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Fashion has been a phenomenon of collective behavior since the fourteenth century. Yet as an industry in the United States, it did not exist until the beginning of the nineteenth century. The early fashion industry in the United States was based on custom-made clothing fitted to the individual. Tailors produced custom-made suits for men and women; dressmakers (also known as “mantua makers”) specialized in women's dresses, skirts, and bodices. The mass production of clothing did not begin until the mid-nineteenth century, with menswear. At that time women's wear, including such items as cloaks and mantles, was still produced on a small scale. As a result, there was a need for skilled needlewomen to produce custom-made clothing. The fashion industry created significant opportunities for women in the needle trades as dressmakers, seamstresses, and tailors and later as designers, models, fashion writers and editors, and factory workers. The history of black women in the fashion industry begins with the slavery period.Clothing and Textile Production on the PlantationAs slaves, many black women were trained in the needlecrafts to create fashionable apparel and home furnishings (such as quilts) for the plantation owner's family. In addition, many also worked in the fields by day and sewed at night for the slave population. Others were solely seamstresses or dressmakers for the plantation, sometimes bartered to other plantations for their skills. Many slave women worked side by side with the plantation mistress in making garments for the slaves or the plantation mistress and her family. Slave women sewing fashionable apparel for the plantation mistress had to know how to sew so that a garment not only looked good on the outside but also was made well enough to withstand normal wear. Thus skill in fit and quality were important talents to possess.Before the task of sewing could begin, slave women were also involved in the production of textiles as skilled dyers, spinners, and weavers of cloth. Typically, they made the cloth for slave clothing, because the fancier fabrics used for plantation families were imported from abroad or from large cities. Even though historical evidence points out that slave dress was typically dull in color and uniform in style, evidence also reveals that the dyer or weaver might add an element of creativity to her task by using barks and roots for dyestuff and colored yarns to make a striped or checked fabric rather than a solid-colored one.As with needlecrafts, many slave women took part in every aspect of textile production, although there was some difference in when and how often they labored in the spinning or loom room. Spinning was one of the tasks often carried out after field work or during bad weather, when work in the fields was compromised. Children frequently helped with the spinning by winding the yarn on a stick once the spinning was complete. A woman might work on the spinning in her own cabin or in a room designated exclusively for spinning, with several spinners working simultaneously. Other slave women were assigned solely to textile production. A woman, often an older woman who could no longer work in the fields, was assigned to spin yarn or weave cloth all day. On some plantations there was a separate building, known as the “loom room,” for weaving, and dyeing took place under a shed.Most of the cloth produced by the slaves became slave clothing. Dresses were often constructed in one-size-fits-all. The style followed fashionable, lines with a full skirt, attached bodice with high round neckline that buttoned up the front, and long sleeves. Slave wear had to be functional, so skirts were often shorter than was the fashion of the period, and bodices were cut for room, not fit. However, slave women that worked in the house often received hand-me-downs from the plantation mistress or even had new clothing. House servants worked close to the plantation family and were often the first people seen by visitors. These servants were better dressed because they represented the house and the family.The letters and diaries of antebellum white plantation mistresses reflect on the making of slave clothing, on working side by side with a particular slave to produce the family's clothing, and on the disdain of spending time on slave clothing production. In contrast, slave narratives provide recollections of the pride slaves possessed in the sewing produced. In addition, numerous entries of former slave women furnish us with information about the quality of work produced, the type of work completed, and the skill and creativity employed in making the clothing, whether for themselves or for the plantation mistress and her children.Also during the antebellum period, free black women throughout the United States often made a living as dressmakers. Some may have learned their skills while living on the plantation, others from family members. Whichever the case, they found livelihoods constructing fashionable apparel for both black and white clients. Dressmaking required that a woman have a knowledge of the latest styles of fashionable apparel as well as an understanding of the process of designing, measuring, and cutting a garment and fitting it to the client. Consequently, a dressmaker had to grasp all of the intricacies and complexities of making women's clothing—no easy task when compounded by the need to achieve all of this through hand sewing, because the sewing machine was not widely used until the 1870s.Black Women in the Needle Trades after SlaveryIn freedom as in slavery, African American women utilized their expertise and creativity as dressmakers, seamstresses, and tailors to pursue these needle trades in cities and towns throughout the United States. Although the numbers of black women employed in the needle trades were lower than those of white women and immigrants in the fashion industry, it was a noble profession for black women. Such cities as Boston, Baltimore, and New York provided clients, places of work, and opportunities for black women entrepreneurs in the needle trades.During the nineteenth century, African American women in the needle trades utilized their skills in the complex work of tailoring and dressmaking or the less complicated work of hemming and sewing on buttons. Therefore, a wide range of skills and specialties made up the needle trades in America. A woman's experience, age, and clientele often influenced wage level. By the 1870s most women were using sewing machines in at least part of the construction of women's fashionable clothing, yet the industry continued to require proficiency in all of the hand techniques as well.Dressmaking was not an easy profession. The woman pursuing it had to be an exceptional seamstress and understand pattern making, sizing, and fit. The dressmaker completed all of the basic parts of creating the garment: measuring, cutting, basting, and the final sewing and application of the trim. One reason why most women's clothing was not mass produced in the late nineteenth and early twentieth centuries had to do with the complicated designs of women's fashions. Between 1870 and 1910 women's apparel included close-fitting bodices with structured necklines and sleeves. Skirts were long and full, with fullness arranged in various methods around the skirt, depending on the particular fashion period. Along with the basic shape of the skirt and bodice came the addition of trim in the form of ruffles and pleated panels, many of which were then ornamented with beaded tassels or braided fringe. So, although dressmaking was held in high esteem as an occupation for black women, it was a time-consuming endeavor. Some dressmakers owned their own shops and hired a staff; others worked for several families at a time, or one family. Yet whether a woman worked out of her home, in a shop, or for another dressmaker, she had to have the funds to buy her materials: needle, thread, fabric, and trim. Wages depended on the clientele, the season, and the outcome she was able to produce.Those women who did not have their own dressmaking businesses or worked for another dressmaker or tailor earned income in the fashion industry by completing piecework at home for clothing manufacturers. Of the needle trades, dressmaking was considered the prestigious occupation, whereas a seamstress was considered unskilled, because she predominantly completed straight sewing tasks rather than the complicated work of a dressmaker or tailor. Racial discrimination, not lack of expertise, thwarted many black women's advance from seamstress to dressmaker. This is indicated by census data: by the turn of the nineteenth century, greater numbers of black women worked as seamstresses than as dressmakers in the United States.Throughout the late nineteenth and early twentieth centuries, if a woman was not employed as a dressmaker, she probably spent long hours creating fashionable apparel for her own family. Newspapers provided fashion columns that enlightened all readers about the latest fashions. Publications like Godey's Lady's Book and Magazine, Peterson's Magazine, Harper's Bazaar, and Vogue also informed black women of fashionable styles from the fashion centers of nineteenth century America: New York City, Philadelphia, and Boston. Consequently, fashion information was available to the home seamstress as well as the professional.These publications continued to contribute fashion information in the twentieth century as the American fashion industry transformed itself from a predominantly custom-made industry for women's apparel to one moving quickly toward mass-produced garments. By the beginning of the twentieth century, more items of women's apparel were mass produced. This list included suits, skirts, and blouses. By 1910 every article of female clothing was ready-made. As factory production of women's clothing increased, so did the retailing of these items. Even with this progress, black women retained their roles as dressmakers and seamstresses in the major American cities of Boston, Pittsburgh, Baltimore, and Atlanta.Female workers classified as artisans in W. E. B. Du Bois's study The Negro American Artisan included dressmakers and seamstresses. Dressmaking (along with the occupations of seamstress and tailor) was considered one of twenty-seven leading occupations for black women in America between 1890 and 1900. Black women dressmakers increased by 65.7 percent from 1890 to 1900. Universities such as Hampton, Tuskegee, Spelman, and Wilberforce taught courses in dressmaking and sewing. Even though the fashion industry was centered in New York City, towns and cities throughout the United States provided black women with the opportunity, though limited, to continue to work in the fashion industry.. This portrait appeared on 16 May 1931 in the Palmetto Leader (Columbia, South Carolina), accompanying an advertisment for her services in her home as a dressmaker and seamstress; later that year it accompanied an ad for the Angie Evans Dress Making and Art Shoppe. Richard S. Roberts CollectionMany black women were able to turn their special talents with a needle into a means of making a living and were featured in newspapers and magazine articles. For example, in its August 1904 issue, the periodical The Voice of the Negro published an article about Mrs. Fannie Criss Payne of Richmond, Virginia, who was described as “the finest dressmaker in Richmond.” The article stated that her customers have such “confidence in her ability and taste that many leave to her the selection of their entire outfits.” The Colored American Magazine published an article written by Madame Rumford, a noted African American dressmaker from New York City. Her article included sketches and descriptions of the latest dress styles and directions on how to make them. In another example from the Colored American Magazine (April 1905), Mrs. H. L. Kemp of Brooklyn, New York, was considered one of Brooklyn's leading designers. Her specialties were evening gowns, tea gowns, and stage costumes. She worked out of her home: “In short, Mrs. Kemp is a success.” (Although these three women represent only a few of the examples of successful black businesswomen in the fashion industry, many others practiced this trade.)During the early twentieth century, African American newspapers and magazines provided readers with information about fashionable dress. This came through fashion columns, advertisements, and descriptions of wedding attire provided in wedding announcements. As with contemporary announcements, newspapers of the time listed the clothing worn by the groom, bride, and bridesmaids. Advertisements in African American print media provided information on local dressmakers and others in the needle trades advertising their skills and services.Women's magazines often provided paper patterns with which to make women's clothing. Many paper patterns came in one size only, so the dressmaker would have to adapt the pattern to the measurements of her various customers. Dressmakers made a great effort to perfect this task. Advertisements in newspapers often offered women information about classes in special dressmaking techniques. Mrs. Ida Wimbish's advertisement indicated that she was a “Teacher of Brown's System, Boston, of Dressmaking, Garment Cutting, and Drafting Patterns from Actual Measurement. Inside and outside finishing, plain and fancy sewing; all work scientifically taught. Special attention given to cutting and fitting.” Mrs. Wimbish's advertisement not only offers information about her skills as a dressmaker but also provides documentation of some of the classes offered for women in the dressmaking trade. Classes on the Brown System provided dressmakers with the opportunity to refine their skills in the measuring and fit of women's clothing, thus improving their expertise as dressmakers and thereby increasing their fame and their customer base. was the first black woman to earn her living as a model. Moorland-Spingarn Research CenterBut as the century progressed, the number of specialized dressmakers and seamstresses decreased as workers in the production of fashion goods shifted from creative artisans to factory workers. This shift did not always mean that black women worked the sewing machines; in many cases they worked in the pressing rooms, known for uncomfortable temperatures throughout the year. If black women were not in the pressing rooms, they might be employed to complete piecework at home, although this was a job largely reserved for white women.DesignersThroughout the nineteenth and twentieth centuries, many black dressmakers made their mark in fashion history. One of the talents of a dressmaker was to design. Dressmakers kept abreast of the latest styles through fashion columns in local newspapers and women's magazines and through the magazines' fashion plates. They also visited fashionable places to watch fashionable women. All of these sources supplied them with the opportunity to design and create for their clients the newest looks in skirts, dresses, and suits. It was the dressmaker-as-designer who helped her customers select the colors and fabrics to create a garment that would compliment the customer's appearance.A few dressmakers achieved recognition through their skill in both dressmaking and design. Two of these were Elizabeth Keckley and Anne Lowe. Elizabeth Keckley, who learned to sew as a slave in Virginia, was well known for her skill with needle and fabric. Later in her life she designed and constructed the ball gown for Mary Todd Lincoln to wear to her husband's presidential inauguration. Black publications such as Black Enterprise, Ebony, and Essence documented the successful careers of many black women designers of the mid-to-late twentieth century. Probably the best known was Ann Lowe, a New York City dressmaker who designed Jacqueline Bouvier's wedding dress for her marriage to Senator John F. Kennedy in 1953. During the 1950s and 1960s, Lowe sold original dresses out of some of the most fashionable stores in the United States, including Montaldo's, Henri Bendel, Neiman-Marcus, and I. Magnin. She designed dresses for debutantes, society women, and movie stars. Many of these dresses included her signature trademark: handmade appliqué. She was so well known that in 1964 the Saturday Evening Post published a story about her. In 1966 Ebony magazine called her the “Dean of American Designers.”Like Anne Lowe, many black designers worked for themselves—designing originals and selling them in prestigious national and international department stores and boutiques; others gained prominence working on New York City's Seventh Avenue with some of the leading manufacturers of women's apparel. Many designers were self-taught; others studied design at the leading fashion colleges in the United States—Fashion Institute of Technology and Parsons School of Design, both in New York City. Black women designers created fashions in a variety of categories: evening wear, knitwear, sportswear, and rainwear. Although many designers worked in the traditional area of women's apparel, others specialized in African- and Caribbean-inspired creations. During the late twentieth century many black women designers continued to create original designs for their clients. Although their names were not listed on the manufacturers' labels, Ebony and Essence magazines document the work of these women: Brenda Waite Bolling, Carol Donawa, Myra Everett, Gwen Domnie, Belinda Hughes, Edie Gladstone, Judi Jordan, Januwa Moga, Sandy Baker, Valerie Chisholm, Karlotta Nelson, and Marie Johnson. Most of the renowned black designers have been men, yet in the early twenty-first century Felicia Farrar quickly made her mark in the fashion industry in New York City. Her Web sites and Web pages attest to her expertise as an outstanding black woman designer.Much of the history of the contributions of African Americans to the fashion industry is documented at the Black Fashion Museum, which was established in 1979, in Harlem. The museum houses garments of leading African American designers as well as the everyday dress of extraordinary African Americans like Rosa Parks. Lois E. Alexander, the creator of the museum, also recorded this history in her book Blacks in the History of Fashion. The history of black women as designers and dressmakers continued into the early twenty-first century. From 1956 into the new millennium, the Ebony Fashion Fair brought contemporary fashion to towns and cities throughout the world. The fair showcased not only the leading Italian, French, British, and Japanese designers but also talented African American designers. The fashion industry continued to include many black designers, factory workers, fashion writers and editors, and models into the twenty-first century.ModelingJosephine Baker was perhaps the first black model of acclaim. Although not a model by trade, she was dressed and photographed by some of the leading French designers during the 1920s and 1930s. However, the first black woman to establish a thriving modeling career in Paris was Dorothea Towles. During the 1950s she modeled for Pierre Balmain, Christian Dior, and Elsa Schiaparelli, among others. The next popular black model of acclaim was Naomi Sims. She began her career in 1969 with the cover of Life magazine. Sims went on to be one of the most celebrated models of her era, appearing on the covers and pages of Ladies' Home Journal, Essence, McCall's, and Vogue. modeling a bathing suit in 1992. PhotofestAnother in-demand model of the 1970s was Beverly Johnson, the first black model to appear on the cover of Vogue, in August 1974. In the 1980s Johnson continued to make the cover of such national and international fashion magazines as French Elle, Cosmopolitan, Glamour, and Essence. Other black models from that period include Pat Cleveland, Alva Chen, Billie Blair, Bethann Hardison, Barbara Smith, and Peggy Dillard. Smith and Dillard were among the first black women to appear on the cover of Mademoiselle. In the early twenty-first century, Tyra Banks and other black models graced the pages of national and international fashion publications. Many black women attempted to make their mark in the fashion industry as designers, models, and fashion writers and editors, though only a few made it through the ranks and onto labels or into the pages of fashion magazines. Nevertheless, these intelligent, creative, and stylish women continued to create a piece of the history of black women in America.See also Baker, Josephine; Free Black Women in the Antebellum North; Free Black Women in the Antebellum South; Keckley, Elizabeth; and Slave Narratives.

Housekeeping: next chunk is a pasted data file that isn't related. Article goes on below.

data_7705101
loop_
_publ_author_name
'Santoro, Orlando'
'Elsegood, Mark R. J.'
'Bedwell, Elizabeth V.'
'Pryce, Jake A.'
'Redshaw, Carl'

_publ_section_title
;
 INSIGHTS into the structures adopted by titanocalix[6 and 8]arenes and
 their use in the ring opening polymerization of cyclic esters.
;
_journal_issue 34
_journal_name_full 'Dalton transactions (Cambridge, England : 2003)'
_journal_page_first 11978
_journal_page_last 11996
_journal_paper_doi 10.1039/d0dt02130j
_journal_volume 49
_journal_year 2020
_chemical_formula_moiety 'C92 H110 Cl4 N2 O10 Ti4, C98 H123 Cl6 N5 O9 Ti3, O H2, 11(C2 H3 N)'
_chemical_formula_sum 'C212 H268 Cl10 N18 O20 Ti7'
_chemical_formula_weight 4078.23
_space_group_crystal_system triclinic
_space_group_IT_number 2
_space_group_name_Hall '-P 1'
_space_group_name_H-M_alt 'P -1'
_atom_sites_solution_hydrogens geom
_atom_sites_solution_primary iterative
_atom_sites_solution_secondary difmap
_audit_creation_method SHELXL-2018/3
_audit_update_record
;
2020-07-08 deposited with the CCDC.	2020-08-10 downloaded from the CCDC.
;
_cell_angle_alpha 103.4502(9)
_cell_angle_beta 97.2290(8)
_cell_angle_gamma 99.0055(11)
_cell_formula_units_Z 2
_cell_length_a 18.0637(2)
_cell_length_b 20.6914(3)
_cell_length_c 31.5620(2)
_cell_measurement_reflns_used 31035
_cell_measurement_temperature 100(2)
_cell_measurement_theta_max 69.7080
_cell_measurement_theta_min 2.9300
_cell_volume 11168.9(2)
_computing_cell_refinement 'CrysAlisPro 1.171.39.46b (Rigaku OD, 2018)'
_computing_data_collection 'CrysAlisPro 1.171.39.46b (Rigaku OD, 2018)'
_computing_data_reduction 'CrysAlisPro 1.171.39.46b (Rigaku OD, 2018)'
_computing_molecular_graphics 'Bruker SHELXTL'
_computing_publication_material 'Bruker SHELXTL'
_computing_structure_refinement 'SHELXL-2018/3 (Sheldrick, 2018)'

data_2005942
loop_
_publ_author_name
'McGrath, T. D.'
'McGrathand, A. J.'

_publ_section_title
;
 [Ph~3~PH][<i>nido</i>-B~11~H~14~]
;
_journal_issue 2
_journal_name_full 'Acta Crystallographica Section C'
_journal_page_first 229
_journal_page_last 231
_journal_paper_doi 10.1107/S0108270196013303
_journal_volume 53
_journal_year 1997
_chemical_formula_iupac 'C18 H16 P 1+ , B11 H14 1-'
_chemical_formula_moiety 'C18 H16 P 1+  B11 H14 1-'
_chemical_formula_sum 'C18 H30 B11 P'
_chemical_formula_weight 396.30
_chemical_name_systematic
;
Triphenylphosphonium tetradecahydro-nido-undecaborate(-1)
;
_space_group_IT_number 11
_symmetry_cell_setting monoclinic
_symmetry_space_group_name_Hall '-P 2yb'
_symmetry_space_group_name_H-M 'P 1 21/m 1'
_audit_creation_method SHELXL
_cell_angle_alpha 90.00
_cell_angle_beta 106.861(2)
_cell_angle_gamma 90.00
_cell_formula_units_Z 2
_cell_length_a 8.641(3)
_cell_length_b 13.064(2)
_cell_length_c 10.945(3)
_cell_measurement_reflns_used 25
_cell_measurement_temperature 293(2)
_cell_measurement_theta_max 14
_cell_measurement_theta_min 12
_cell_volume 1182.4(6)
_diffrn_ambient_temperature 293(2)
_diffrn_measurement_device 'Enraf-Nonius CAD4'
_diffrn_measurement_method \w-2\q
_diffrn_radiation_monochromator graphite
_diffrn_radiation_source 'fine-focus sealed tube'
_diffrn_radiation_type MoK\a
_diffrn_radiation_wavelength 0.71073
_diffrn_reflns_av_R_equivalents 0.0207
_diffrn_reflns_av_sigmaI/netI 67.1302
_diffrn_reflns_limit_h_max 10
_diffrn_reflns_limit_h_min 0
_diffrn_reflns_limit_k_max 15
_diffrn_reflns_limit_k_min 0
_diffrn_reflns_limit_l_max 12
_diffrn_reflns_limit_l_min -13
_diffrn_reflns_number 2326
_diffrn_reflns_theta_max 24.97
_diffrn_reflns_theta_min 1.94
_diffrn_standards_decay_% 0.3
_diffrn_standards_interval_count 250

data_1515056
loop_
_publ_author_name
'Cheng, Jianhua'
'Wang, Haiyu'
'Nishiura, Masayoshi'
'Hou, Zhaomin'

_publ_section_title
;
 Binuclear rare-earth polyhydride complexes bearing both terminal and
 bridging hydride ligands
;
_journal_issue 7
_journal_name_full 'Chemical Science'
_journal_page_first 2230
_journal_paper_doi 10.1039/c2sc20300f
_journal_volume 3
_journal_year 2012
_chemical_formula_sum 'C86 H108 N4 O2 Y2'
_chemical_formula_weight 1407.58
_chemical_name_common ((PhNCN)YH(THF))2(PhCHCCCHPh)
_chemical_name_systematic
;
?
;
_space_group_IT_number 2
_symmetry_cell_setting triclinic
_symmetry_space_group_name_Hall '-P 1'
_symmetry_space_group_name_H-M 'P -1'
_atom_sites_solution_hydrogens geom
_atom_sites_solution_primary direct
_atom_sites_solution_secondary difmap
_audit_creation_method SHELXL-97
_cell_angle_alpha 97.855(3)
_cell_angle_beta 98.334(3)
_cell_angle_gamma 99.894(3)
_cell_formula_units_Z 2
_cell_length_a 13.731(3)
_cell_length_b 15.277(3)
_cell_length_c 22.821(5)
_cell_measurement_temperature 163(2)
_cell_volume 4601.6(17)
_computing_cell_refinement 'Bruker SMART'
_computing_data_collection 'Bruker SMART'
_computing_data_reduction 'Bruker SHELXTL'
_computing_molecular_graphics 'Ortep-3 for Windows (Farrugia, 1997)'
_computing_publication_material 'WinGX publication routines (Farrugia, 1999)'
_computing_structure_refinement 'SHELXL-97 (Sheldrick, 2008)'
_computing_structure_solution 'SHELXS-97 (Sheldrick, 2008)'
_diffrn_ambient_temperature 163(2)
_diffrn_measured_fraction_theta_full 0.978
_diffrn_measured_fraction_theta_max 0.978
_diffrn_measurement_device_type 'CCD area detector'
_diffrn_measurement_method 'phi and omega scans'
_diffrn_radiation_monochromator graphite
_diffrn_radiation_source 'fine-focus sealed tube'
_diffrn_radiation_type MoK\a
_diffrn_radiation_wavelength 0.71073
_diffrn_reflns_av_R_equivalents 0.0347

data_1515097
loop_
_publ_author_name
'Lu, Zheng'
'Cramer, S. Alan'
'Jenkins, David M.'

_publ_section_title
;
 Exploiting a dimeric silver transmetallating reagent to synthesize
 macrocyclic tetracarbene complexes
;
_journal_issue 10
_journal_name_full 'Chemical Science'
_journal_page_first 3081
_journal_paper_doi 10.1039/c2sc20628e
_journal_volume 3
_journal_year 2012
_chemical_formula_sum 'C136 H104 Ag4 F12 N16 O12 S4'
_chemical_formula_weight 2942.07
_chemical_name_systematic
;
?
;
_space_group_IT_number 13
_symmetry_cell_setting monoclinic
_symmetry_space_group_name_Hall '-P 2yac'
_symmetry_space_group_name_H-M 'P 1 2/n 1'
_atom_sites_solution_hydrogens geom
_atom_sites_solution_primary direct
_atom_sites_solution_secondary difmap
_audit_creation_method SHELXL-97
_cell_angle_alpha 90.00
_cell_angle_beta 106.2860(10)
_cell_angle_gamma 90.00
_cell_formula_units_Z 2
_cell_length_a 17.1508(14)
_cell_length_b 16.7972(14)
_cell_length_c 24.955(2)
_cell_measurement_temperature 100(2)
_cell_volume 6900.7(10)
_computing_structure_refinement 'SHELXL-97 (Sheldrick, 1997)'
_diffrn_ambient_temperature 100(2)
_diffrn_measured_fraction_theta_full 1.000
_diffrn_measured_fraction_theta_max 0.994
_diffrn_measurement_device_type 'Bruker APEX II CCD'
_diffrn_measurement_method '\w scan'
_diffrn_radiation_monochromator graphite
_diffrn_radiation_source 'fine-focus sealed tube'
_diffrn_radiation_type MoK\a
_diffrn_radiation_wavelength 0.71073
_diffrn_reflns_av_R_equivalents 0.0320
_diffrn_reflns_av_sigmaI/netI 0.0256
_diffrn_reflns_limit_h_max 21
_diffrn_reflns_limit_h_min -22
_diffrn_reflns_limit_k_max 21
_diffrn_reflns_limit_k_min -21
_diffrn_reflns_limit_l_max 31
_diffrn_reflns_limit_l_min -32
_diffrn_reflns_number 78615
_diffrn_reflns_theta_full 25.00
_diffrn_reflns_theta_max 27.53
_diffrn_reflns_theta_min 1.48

Reference Entry.  3649 words.  Illustrated.

Subjects: History